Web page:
"We need a society where it is totally fine for women not to have children if they don't want to. Currently, Japan is a society where women can't have babies even if they want to.（Mitsui）"
"The number of women who feel happy not being married and not having kids is rapidly increasing." （Kitagawa）
"The percentage of women politicians is only 6-7%. The voice of women is not reflected in decision-making processes."（Mitsui）
"Mitsui's argument is that of Marx and Engels, to liberate women from housework and childrearing. It is a kind of socialist revolution. " （Kitagawa）
The opposition to STEP creating a gender-equal society has been growing.
There was an application to hold a seminar entitled "Gender(-bias) Free is a Dangerous Ideology" at STEP. In addition, a flier with the word, "Gender(-bias) Free is Women's Enemy" was distributed in front of city hall and train stations. They used the term, "Gender Free," to slander feminists.
"I thought that finally the right-wing protestors came. But we had all thought that the connection between STEP and the city wouldn't have broken easily, simply from accusations such as the "free" in "gender free" means "free sex."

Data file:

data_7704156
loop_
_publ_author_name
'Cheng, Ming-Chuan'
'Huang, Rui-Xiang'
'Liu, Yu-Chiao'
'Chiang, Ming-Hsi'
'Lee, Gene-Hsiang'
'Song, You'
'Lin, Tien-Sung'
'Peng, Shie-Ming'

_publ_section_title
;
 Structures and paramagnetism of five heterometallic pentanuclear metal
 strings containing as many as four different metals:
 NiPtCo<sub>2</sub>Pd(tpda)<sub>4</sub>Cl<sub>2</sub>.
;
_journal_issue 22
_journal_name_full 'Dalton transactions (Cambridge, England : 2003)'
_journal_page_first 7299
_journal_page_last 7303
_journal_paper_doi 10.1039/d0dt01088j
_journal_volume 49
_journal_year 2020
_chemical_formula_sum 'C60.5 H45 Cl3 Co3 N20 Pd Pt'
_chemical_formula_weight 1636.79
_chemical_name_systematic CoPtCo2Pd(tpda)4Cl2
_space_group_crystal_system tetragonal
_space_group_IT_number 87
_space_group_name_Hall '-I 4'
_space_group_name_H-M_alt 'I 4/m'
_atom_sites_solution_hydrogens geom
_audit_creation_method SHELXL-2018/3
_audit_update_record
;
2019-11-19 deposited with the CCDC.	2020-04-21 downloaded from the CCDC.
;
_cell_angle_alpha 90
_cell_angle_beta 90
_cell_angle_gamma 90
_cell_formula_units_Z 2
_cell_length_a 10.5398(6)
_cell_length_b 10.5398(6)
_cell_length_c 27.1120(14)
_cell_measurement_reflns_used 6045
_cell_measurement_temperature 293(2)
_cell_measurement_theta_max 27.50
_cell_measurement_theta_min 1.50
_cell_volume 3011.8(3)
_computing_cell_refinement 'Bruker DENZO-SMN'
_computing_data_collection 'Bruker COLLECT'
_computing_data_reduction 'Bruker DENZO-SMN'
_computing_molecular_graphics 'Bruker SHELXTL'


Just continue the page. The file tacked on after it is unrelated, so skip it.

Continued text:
However, the situation changed drastically.
One evening, Mitsui was asked to attend a meeting at city hall. Rep. Kitagawa and the citizens who distributed the critical fliers against STEP were also there.
The issue in question concerned a STEP internal document that had been leaked.
The document reported that certain politicians' speeches at assembly meetings and activities by some citizens were part of a problematic movement to prohibit the promotion of gender equality.
The members of the group written about in the document were angry, and criticized STEP and city administrators harshly for three hours.
(Based on the petition etc.)
“STEP was totally dyed with the Mitsui color.” （Citizen A）
“The secretary general is a civil servant employed by the city. She should be neutral.”（Citizen B）
“We are questioning the responsibility of the city for hiring Mitsui as the Director.”（Citizen C）
“You city administrators, what do you think?” (followed by a loud sound of hitting the table)
“I certainly told them to do their job better. I might have scolded them.”（Kitagawa）
(Q: Did you hit the table?” )
“No, no, no. I didn't. Well, wait a minute. Maybe something banged. I might have done it.”(Kitagawa)
Only a month after Rep. Kitagawa took his action, Toyonaka city made the decision to hire a staff person from Neyagawa City, a neighboring city to Toyonaka, for the Director position as a successor to Mitsui.
The decision was made two months before the board meeting of STEP, where such a decision on organizational change is supposed to be made.
“I was told that it had to be kept secret between my boss and me, until after Toyonaka City's next board meeting. After the talk, he added in the end, ‘Mitsui will be fired.” (Neyagawa City staff person)
As a result, Mitsui was deprived of her position as the Director of STEP.